Doubting Human Role In Warming
Wednesday - July 11, 2007
Michael R. Fox
The Intergovernmental Panel on Climate Change says the increase in global temperatures is “very likely due to the observed increase of man-made greenhouse gas concentrations.”
Those scientists define the term very likely as “more than 90 percent certain.”
They haven’t persuaded Michael R. Fox, Ph.D., until recently of Kaneohe and now living in Washington state.
Fox, a scientist with all the right credentials, is an energy analyst for the Grassroots Institute of Hawaii. Warming of planet Earth, he says, has been a natural phenomenon over time, and getting all antsy about man-made carbon emissions is an unnecessary hit on our economic well-being.
He’s not much on ecosystem-preservation laws, either. I’ll take that up later.
Fox’s take is that “over the past million years there have been about 600 warming periods and about 599 cooling periods. This is no time for hysterics, and never time for bad energy legislation.”
As for the major scientific worry that warming will cause rising seas that will inundate coastlines as the polar ice melts, Fox writes:
“Many studies show that sea level rises are not a major source of alarm. The world’s longest set of sea-level observations have been kept in Sweden for more than a thousand years. According to Swedish scientist M. Ekman, since 8900 A.D. the sea-level variations have been between minus .5 millimeters per year to plus .5 millimeters per year, with an average of about zero. Other sources using differing time periods show sea-level increases of about 1.5 millimeters per year, still not a source of panic.”
However, Geophysical Research Letters of June 15 cites a study predicting that “once-rare heat waves, like that of 2003 which killed 15,000 in France, will become more intense and more common as the number of dangerously hot days in the region increases 200 to 500 percent.”
Now can I panic?
Well, maybe not, but I employ common sense. There may be no unanimously greeted evidence that global warming is all man-made rather than part natural cycle. But the evidence seems overwhelming that carbon emissions cannot be helping keep the planet cool. There is a definite likelihood they contribute to the warming, even if they’re not the primary cause (which they might be).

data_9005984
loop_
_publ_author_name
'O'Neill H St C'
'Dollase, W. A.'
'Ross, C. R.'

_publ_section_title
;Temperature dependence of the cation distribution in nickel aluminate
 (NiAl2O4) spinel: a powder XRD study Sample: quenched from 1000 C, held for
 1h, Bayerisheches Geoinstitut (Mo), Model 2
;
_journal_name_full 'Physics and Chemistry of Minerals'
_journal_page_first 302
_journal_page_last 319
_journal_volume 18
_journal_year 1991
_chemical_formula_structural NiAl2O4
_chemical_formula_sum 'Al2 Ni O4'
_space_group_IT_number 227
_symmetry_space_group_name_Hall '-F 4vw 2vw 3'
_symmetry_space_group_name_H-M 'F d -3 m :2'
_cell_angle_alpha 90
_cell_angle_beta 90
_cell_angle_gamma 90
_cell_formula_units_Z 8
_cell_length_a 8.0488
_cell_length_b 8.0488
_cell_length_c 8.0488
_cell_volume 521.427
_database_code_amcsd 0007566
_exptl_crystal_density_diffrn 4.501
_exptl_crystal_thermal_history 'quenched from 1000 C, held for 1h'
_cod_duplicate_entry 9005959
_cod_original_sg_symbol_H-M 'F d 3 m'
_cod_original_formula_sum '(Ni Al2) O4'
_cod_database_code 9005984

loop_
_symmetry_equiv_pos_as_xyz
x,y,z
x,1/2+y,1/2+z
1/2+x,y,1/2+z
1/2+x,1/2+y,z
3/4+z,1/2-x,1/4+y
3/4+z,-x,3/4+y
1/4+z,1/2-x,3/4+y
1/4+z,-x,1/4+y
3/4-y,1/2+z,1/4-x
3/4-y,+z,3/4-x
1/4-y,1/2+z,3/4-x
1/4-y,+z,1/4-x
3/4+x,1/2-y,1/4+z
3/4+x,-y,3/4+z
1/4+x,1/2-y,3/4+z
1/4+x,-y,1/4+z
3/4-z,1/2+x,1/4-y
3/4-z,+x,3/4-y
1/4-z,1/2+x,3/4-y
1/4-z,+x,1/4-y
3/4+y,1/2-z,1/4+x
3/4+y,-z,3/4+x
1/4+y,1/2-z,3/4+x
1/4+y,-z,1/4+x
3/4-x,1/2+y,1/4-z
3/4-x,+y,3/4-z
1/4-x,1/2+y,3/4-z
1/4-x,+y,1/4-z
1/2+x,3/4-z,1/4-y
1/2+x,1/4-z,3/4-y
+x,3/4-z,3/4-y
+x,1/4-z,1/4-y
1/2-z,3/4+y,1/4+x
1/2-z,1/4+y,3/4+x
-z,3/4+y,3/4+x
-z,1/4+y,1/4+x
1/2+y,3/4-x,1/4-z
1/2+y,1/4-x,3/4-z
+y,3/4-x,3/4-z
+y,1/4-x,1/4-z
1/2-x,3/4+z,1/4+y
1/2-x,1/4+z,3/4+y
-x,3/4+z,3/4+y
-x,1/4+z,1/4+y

So wouldn’t the prudent person cut back on everything suspected as a contributor?
Not Fox. “CO2 (carbon dioxide) represents less than 3 percent of the total greenhouse gas inventory, and a very small fraction of that is man-made CO2, which is largely from transportation fuels (air and ground) and the huge amounts of oil and coal burned in Hawaii to produce electricity. CO2 is a nutrient for plant photosynthesis and essential to nearly all life.
“Thus, to control all aspect of our lives would be a bureaucrat’s dream and a nightmare for a free society.”
Fox also is an outspoken opponent of conservation biology and the so-called “green” scientists that brought on most of our environmental laws.
He has said: “Conservation biology is based on the unproven
assumption that nature knows best. That all human use and activity should follow natural patterns within relatively homogenous soil-vegetation-hydrology landscapes called ecosystems.
“Since ecosystems cross man-made property lines, and since conservation biology calls for holistic management of entire ecosystems to ostensibly protect the perceived fragile web of life, environmental law HAD to be superior to property rights.”
Some scientists use the “precautionary principle,” Fox has said. “As a theory, it is on shaky ground. In fact, it would be better geared as a tool in a witch hunt than by scientists grounded in unpoliticized science.”
So, should we listen to the majority science view that carbon emissions contribute to global warming and that we must protect fragile life forms with eco-laws? Or wait and see if the minority was right?
My read: In baseball, if you get caught looking at strike three it’s just a strikeout. Nobody dies. Severe climate and environmental damage, however, isn’t just a no-harm game.
State Rep. Will Espero recently returned from a Shanghai junket, lavishing praise on that city and its magnetic-levitation train to the airport. He said nothing
about the godawful pollution that has many American businessmen asking for transfers so their kids can have breathable air, and the impossible traffic. I guess we see what we want to see.
Help! I’m paying $3,676.92 a year for basic fire and hurricane coverage for my very ordinary house, not on the beach. Gouge? You bet! How about you? I’d like to hear some of your stories for a possible column. Something’s seriously out of whack when you’ve gotta pay $10.07 a day for home insurance.
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